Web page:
On Tuesday morning, Seattle became a one-newspaper town, as the 146-year-old Seattle Post-Intelligencer printed its last edition and became a Web-only publication. Words from Seattle Times publisher Frank Blethen reflect the prevailing sentiment: “Though The Seattle Times and the Seattle P-I have been fiercely competitive, we find no joy in the loss of any journalistic voice. Today’s announcement is an acknowledgement that in the current economy it is a struggle for even a single newspaper to be profitable and impossible for multiple papers in a single market.”
A struggle for even a single newspaper to be profitable and impossible for multiple papers in a single market. On the heels of the Rocky Mountain News’s closure, the question may seem rather non sequitur: What’s the future of the two-paper town? It’s an academic question as much as it is a practical one. “There’s no substitute for competing newspapers in journalism,” newspaper analyst John Morton tells us. “However, it doesn’t have great national significance because the two-newspaper town has just about disappeared in this country. This has been going on, the closing of the weaker of two papers, for fifty years, and we’re getting to the end of it.” And indeed, the conversation has raced forward to qualify (and in some cases try to quantify) the trickle down to zero.
Asked about the significance of slowly losing the two-paper town, newspaper analyst Lauren Fine tells us via e-mail: “Given the struggles of the industry and newspapers in towns with just one, it isn’t surprising that it is hard to make two economic.” Without sugarcoating it, she adds, “Arguably, competition makes the product stronger but there is so much competition online and elsewhere that I don’t think it means much at all.” Nevertheless, we wanted to take a look at which major metropolitan areas still do have two competing papers, and how they’re weathering the storm.*
The Boston Globe (daily circulation 323,983)’s news-gathering operation has reportedly shrunk from a full-time staff of 552 in 2000 (not including the staff of boston.com) to 379 in 2009 (including boston.com). In January, management announced another round of buyouts (and possibly layoffs) directed at the newsroom.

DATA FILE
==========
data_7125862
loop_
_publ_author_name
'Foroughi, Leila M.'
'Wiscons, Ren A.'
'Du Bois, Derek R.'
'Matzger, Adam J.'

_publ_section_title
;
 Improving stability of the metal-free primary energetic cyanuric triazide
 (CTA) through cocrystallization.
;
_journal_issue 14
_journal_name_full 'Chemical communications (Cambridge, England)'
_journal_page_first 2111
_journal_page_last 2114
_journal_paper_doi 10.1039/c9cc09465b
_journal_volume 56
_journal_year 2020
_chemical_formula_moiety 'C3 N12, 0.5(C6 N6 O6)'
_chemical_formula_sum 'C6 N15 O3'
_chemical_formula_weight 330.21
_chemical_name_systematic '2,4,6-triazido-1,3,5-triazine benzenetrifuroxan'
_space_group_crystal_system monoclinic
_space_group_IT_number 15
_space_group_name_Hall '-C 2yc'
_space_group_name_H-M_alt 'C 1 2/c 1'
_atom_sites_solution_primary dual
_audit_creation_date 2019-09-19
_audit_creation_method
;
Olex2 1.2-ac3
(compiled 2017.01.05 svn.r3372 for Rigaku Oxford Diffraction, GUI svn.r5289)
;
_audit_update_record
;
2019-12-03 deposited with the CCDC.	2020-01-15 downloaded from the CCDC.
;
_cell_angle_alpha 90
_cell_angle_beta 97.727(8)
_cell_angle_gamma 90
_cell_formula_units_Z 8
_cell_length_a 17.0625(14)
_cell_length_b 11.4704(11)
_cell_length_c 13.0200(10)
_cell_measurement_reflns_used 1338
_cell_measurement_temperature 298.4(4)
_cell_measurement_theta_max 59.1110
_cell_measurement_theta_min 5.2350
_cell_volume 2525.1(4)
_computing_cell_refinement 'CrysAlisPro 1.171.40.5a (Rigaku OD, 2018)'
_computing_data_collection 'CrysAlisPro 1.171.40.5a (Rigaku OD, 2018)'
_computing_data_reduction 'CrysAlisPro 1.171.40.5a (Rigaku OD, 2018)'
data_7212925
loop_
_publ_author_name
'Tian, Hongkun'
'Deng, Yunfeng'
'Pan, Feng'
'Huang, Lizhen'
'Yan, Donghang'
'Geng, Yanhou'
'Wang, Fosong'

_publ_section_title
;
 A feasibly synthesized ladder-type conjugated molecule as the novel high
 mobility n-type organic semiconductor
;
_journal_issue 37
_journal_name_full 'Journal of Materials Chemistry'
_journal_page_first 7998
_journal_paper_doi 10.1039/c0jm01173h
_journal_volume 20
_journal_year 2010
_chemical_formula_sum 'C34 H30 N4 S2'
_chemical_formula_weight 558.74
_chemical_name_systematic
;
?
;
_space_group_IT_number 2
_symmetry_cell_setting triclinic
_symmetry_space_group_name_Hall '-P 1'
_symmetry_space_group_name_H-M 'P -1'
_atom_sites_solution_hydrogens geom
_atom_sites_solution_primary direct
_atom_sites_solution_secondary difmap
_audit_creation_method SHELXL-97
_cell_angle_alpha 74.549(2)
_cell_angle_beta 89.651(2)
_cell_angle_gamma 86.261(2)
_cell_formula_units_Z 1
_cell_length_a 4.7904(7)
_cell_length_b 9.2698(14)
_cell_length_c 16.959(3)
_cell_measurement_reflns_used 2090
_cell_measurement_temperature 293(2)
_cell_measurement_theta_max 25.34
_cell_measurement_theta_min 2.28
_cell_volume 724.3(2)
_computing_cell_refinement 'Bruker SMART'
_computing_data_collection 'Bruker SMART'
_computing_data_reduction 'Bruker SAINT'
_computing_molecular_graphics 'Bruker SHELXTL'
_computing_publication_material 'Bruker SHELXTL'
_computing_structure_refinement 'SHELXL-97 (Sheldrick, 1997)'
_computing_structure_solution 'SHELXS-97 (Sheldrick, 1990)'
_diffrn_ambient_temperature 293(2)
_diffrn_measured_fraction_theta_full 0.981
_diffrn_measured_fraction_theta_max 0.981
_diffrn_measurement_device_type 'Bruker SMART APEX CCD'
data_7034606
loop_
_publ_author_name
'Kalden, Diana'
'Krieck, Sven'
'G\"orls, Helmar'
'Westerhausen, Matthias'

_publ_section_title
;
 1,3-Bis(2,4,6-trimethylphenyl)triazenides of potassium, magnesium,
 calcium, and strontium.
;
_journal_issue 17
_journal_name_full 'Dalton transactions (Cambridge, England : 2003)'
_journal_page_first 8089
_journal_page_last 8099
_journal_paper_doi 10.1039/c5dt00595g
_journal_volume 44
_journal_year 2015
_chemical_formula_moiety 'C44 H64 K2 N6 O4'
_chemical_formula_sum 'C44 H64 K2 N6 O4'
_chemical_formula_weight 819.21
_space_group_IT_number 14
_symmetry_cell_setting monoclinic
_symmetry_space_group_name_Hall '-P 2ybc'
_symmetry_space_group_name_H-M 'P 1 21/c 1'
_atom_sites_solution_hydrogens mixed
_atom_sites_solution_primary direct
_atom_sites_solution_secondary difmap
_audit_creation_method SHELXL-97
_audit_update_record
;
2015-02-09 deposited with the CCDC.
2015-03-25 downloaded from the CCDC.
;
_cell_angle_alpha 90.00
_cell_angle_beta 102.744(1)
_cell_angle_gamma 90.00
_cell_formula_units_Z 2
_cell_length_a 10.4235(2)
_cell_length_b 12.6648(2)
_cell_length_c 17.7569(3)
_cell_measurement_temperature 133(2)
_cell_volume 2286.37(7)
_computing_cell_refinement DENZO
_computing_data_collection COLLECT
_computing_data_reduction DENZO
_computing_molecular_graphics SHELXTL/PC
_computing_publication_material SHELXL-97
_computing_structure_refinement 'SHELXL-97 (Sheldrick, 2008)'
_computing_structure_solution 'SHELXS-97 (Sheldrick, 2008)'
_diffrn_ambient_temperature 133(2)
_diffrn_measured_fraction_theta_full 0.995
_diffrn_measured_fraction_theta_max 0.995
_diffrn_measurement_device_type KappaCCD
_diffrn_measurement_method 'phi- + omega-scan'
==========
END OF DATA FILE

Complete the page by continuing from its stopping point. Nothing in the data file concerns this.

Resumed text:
For the six-month period ended September 30, the Boston Herald saw daily average weekday circulation fall 9.9 percent to 167,506 copies, compared to the same six-month period in 2007, according to Audit Bureau of Circulations data. In December, Herald publisher Patrick Purcell said he was committed to keeping Boston a two-newspaper city.
After declaring bankruptcy last December, the beleaguered parent company of the Chicago Tribune (weekday circulation 516,032) has most recently been in the news for postponing plans to sell the Tribune Tower, the 940,000-square-foot tower at 435 N. Michigan Ave. that houses the Tribune newsroom, because of the “moribund” downtown real estate market.
Meanwhile, since Feb. 18, the Chicago Sun-Times (weekday circulation 313,176) has had a new editor, Don Hayner. The change comes at a time when the paper’s parent company, the Sun-Times Media Group, is dealing with a new board of directors and a Conrad Black-era tax bill of up to $600 million. In January, Alan Mutter of Newsosaur called the Sun-Times “the No. 2 newspaper in what, at best, has become a 1½ newspaper town.”
Dallas/Fort Worth, Texas
Not quite a two-paper town, but perhaps close enough. The Dallas Morning News, owned by the A.H. Belo Corporation, has a daily circulation of about 350,000. Following a joint distribution agreement with its main competitor in the area, McClatchy’s Fort Worth Star-Telegram, last September, the two papers have begun sharing content. In early March, Star-Telegram publisher Gary Wortel announced that the paper would reduce its work force by about 12 percent and also cut wages. Beginning Mar. 30, the single-copy price of the weekday Star-Telegram (circulation just over 200,000) will double to $1, and its Sunday edition will go for $2, which match the Morning News’s current prices.